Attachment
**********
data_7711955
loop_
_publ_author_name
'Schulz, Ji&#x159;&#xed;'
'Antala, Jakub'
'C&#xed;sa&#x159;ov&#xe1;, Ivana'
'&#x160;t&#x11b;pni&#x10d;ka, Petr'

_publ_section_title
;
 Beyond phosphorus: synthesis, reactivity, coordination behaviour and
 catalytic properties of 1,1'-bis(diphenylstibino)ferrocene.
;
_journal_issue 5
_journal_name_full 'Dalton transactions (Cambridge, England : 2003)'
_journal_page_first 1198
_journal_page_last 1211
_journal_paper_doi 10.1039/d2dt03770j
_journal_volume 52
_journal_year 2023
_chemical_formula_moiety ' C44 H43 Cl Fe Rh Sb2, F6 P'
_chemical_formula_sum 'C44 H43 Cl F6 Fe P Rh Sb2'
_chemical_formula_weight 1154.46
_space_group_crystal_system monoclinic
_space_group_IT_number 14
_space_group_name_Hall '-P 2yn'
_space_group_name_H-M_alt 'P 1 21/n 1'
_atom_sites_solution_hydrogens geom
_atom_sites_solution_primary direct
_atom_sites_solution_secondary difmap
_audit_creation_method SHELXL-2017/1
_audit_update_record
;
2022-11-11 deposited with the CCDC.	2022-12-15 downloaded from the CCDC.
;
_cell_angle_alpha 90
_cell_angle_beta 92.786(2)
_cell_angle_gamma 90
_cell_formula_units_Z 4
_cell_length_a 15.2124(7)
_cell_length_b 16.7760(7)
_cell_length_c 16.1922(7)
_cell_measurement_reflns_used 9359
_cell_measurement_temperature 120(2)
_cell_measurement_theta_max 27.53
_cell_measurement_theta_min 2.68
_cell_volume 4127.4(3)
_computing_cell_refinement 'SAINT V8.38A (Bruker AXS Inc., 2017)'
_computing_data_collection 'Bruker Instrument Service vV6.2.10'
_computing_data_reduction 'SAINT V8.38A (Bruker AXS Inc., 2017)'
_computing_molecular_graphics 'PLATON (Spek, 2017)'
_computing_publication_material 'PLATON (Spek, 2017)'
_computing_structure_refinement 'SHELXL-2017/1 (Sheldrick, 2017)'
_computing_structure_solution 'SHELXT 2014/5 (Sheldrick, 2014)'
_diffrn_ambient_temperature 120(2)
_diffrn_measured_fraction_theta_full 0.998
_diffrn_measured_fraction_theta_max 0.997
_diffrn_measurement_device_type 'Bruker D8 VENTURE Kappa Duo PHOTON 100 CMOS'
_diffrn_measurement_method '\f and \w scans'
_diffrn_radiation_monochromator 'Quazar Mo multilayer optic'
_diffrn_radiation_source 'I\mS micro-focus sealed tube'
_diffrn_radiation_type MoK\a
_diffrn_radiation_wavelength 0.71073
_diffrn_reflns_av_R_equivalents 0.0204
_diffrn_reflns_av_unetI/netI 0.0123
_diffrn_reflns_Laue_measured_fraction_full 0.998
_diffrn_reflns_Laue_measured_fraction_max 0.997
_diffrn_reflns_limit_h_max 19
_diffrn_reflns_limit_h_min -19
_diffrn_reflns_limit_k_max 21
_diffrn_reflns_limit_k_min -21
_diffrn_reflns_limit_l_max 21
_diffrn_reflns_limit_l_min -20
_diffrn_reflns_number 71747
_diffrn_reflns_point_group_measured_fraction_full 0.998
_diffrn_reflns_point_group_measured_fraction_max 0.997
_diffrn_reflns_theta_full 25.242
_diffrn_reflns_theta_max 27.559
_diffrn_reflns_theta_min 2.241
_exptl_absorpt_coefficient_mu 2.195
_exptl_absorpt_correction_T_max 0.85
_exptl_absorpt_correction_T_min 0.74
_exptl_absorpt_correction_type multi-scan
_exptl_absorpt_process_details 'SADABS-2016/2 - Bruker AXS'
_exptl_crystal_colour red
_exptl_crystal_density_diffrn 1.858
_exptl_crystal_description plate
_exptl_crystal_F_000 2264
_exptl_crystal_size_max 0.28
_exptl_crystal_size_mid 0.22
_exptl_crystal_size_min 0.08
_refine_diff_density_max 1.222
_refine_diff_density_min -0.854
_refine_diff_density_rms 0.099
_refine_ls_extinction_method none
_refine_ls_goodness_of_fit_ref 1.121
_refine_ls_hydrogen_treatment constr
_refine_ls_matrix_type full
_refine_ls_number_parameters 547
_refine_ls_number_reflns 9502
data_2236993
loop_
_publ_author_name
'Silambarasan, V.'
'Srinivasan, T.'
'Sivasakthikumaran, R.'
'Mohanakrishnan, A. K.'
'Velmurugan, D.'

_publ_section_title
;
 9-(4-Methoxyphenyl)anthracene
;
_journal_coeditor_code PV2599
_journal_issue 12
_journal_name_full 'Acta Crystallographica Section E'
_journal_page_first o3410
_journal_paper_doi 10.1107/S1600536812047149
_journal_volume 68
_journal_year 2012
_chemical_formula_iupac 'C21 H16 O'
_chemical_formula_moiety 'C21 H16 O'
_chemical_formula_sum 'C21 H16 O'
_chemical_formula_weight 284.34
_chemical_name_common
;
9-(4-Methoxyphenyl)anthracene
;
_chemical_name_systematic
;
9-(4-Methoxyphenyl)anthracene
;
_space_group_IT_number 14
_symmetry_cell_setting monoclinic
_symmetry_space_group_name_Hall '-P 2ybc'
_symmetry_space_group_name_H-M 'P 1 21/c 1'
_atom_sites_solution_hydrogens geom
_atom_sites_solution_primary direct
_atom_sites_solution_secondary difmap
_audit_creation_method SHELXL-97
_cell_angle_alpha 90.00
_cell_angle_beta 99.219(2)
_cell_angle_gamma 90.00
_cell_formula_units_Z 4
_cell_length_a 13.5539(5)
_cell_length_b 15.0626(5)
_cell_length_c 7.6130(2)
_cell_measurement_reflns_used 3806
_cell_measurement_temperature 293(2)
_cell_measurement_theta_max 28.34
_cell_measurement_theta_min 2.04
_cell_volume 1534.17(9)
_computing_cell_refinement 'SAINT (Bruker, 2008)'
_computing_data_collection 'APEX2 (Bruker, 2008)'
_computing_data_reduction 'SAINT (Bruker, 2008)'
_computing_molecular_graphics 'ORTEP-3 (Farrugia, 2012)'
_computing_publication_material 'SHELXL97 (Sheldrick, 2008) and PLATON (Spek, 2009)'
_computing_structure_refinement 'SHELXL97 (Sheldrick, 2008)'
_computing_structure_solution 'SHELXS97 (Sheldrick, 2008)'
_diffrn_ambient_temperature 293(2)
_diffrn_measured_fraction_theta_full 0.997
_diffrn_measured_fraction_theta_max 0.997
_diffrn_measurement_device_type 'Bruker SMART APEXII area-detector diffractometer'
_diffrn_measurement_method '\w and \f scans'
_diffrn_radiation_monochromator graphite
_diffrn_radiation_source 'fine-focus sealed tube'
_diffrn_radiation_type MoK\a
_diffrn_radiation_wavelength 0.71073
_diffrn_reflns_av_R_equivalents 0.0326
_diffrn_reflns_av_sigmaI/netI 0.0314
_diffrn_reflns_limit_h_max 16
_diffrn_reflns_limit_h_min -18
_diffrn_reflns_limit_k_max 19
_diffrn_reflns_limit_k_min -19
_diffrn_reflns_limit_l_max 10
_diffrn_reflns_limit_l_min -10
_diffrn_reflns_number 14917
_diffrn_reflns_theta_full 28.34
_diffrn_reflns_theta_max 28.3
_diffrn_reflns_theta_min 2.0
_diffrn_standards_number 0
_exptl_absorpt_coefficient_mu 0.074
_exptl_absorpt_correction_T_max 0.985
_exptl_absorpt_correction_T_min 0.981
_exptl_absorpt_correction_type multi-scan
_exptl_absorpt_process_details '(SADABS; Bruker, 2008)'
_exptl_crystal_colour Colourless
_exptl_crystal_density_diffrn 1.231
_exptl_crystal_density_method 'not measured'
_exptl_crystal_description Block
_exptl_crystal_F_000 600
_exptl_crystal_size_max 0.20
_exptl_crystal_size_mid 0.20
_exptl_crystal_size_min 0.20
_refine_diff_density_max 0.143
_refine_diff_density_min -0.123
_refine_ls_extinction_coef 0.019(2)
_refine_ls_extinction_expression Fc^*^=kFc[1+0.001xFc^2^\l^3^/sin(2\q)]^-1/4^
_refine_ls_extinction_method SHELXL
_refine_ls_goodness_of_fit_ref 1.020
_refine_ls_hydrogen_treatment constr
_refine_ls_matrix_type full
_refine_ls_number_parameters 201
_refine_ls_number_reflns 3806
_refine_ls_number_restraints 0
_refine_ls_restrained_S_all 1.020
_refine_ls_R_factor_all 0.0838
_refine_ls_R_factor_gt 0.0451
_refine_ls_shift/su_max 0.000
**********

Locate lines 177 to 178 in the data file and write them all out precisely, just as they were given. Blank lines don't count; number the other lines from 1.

_diffrn_reflns_theta_max 28.3
_diffrn_reflns_theta_min 2.0